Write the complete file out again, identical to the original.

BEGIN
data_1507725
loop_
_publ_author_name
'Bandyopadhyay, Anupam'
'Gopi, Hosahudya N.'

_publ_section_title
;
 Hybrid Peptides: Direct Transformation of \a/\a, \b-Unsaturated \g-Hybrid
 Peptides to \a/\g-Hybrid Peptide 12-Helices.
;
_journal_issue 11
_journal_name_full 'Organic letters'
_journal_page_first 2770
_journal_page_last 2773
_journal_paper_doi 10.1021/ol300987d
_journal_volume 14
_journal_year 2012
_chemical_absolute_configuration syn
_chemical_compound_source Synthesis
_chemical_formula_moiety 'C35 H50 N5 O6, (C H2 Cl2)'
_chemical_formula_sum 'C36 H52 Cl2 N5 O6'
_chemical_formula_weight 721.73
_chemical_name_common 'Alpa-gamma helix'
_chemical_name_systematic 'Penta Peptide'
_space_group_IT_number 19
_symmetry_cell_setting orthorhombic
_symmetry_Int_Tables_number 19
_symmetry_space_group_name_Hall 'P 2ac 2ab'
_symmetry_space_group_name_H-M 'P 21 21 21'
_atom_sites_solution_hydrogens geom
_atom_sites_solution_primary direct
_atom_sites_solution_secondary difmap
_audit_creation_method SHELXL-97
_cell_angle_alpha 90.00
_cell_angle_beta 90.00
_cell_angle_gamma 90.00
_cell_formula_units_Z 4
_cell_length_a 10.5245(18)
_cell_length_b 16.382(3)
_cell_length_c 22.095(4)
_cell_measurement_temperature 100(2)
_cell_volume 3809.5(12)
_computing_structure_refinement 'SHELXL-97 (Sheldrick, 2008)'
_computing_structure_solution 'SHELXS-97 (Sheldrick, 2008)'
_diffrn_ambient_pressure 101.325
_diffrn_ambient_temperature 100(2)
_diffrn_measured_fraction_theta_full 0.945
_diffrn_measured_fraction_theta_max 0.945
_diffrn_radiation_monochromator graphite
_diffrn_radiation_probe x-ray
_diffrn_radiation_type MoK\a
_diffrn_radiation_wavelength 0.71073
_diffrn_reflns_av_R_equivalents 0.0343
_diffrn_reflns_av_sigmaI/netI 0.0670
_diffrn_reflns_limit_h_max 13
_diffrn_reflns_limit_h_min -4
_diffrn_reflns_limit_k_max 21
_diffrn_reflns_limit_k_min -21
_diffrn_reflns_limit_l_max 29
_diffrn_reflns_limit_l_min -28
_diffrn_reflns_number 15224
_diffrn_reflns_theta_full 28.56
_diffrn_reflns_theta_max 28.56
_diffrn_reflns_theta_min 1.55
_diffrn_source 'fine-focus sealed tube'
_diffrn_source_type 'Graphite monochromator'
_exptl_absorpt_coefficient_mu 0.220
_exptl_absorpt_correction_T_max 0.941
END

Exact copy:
data_1507725
loop_
_publ_author_name
'Bandyopadhyay, Anupam'
'Gopi, Hosahudya N.'

_publ_section_title
;
 Hybrid Peptides: Direct Transformation of \a/\a, \b-Unsaturated \g-Hybrid
 Peptides to \a/\g-Hybrid Peptide 12-Helices.
;
_journal_issue 11
_journal_name_full 'Organic letters'
_journal_page_first 2770
_journal_page_last 2773
_journal_paper_doi 10.1021/ol300987d
_journal_volume 14
_journal_year 2012
_chemical_absolute_configuration syn
_chemical_compound_source Synthesis
_chemical_formula_moiety 'C35 H50 N5 O6, (C H2 Cl2)'
_chemical_formula_sum 'C36 H52 Cl2 N5 O6'
_chemical_formula_weight 721.73
_chemical_name_common 'Alpa-gamma helix'
_chemical_name_systematic 'Penta Peptide'
_space_group_IT_number 19
_symmetry_cell_setting orthorhombic
_symmetry_Int_Tables_number 19
_symmetry_space_group_name_Hall 'P 2ac 2ab'
_symmetry_space_group_name_H-M 'P 21 21 21'
_atom_sites_solution_hydrogens geom
_atom_sites_solution_primary direct
_atom_sites_solution_secondary difmap
_audit_creation_method SHELXL-97
_cell_angle_alpha 90.00
_cell_angle_beta 90.00
_cell_angle_gamma 90.00
_cell_formula_units_Z 4
_cell_length_a 10.5245(18)
_cell_length_b 16.382(3)
_cell_length_c 22.095(4)
_cell_measurement_temperature 100(2)
_cell_volume 3809.5(12)
_computing_structure_refinement 'SHELXL-97 (Sheldrick, 2008)'
_computing_structure_solution 'SHELXS-97 (Sheldrick, 2008)'
_diffrn_ambient_pressure 101.325
_diffrn_ambient_temperature 100(2)
_diffrn_measured_fraction_theta_full 0.945
_diffrn_measured_fraction_theta_max 0.945
_diffrn_radiation_monochromator graphite
_diffrn_radiation_probe x-ray
_diffrn_radiation_type MoK\a
_diffrn_radiation_wavelength 0.71073
_diffrn_reflns_av_R_equivalents 0.0343
_diffrn_reflns_av_sigmaI/netI 0.0670
_diffrn_reflns_limit_h_max 13
_diffrn_reflns_limit_h_min -4
_diffrn_reflns_limit_k_max 21
_diffrn_reflns_limit_k_min -21
_diffrn_reflns_limit_l_max 29
_diffrn_reflns_limit_l_min -28
_diffrn_reflns_number 15224
_diffrn_reflns_theta_full 28.56
_diffrn_reflns_theta_max 28.56
_diffrn_reflns_theta_min 1.55
_diffrn_source 'fine-focus sealed tube'
_diffrn_source_type 'Graphite monochromator'
_exptl_absorpt_coefficient_mu 0.220
_exptl_absorpt_correction_T_max 0.941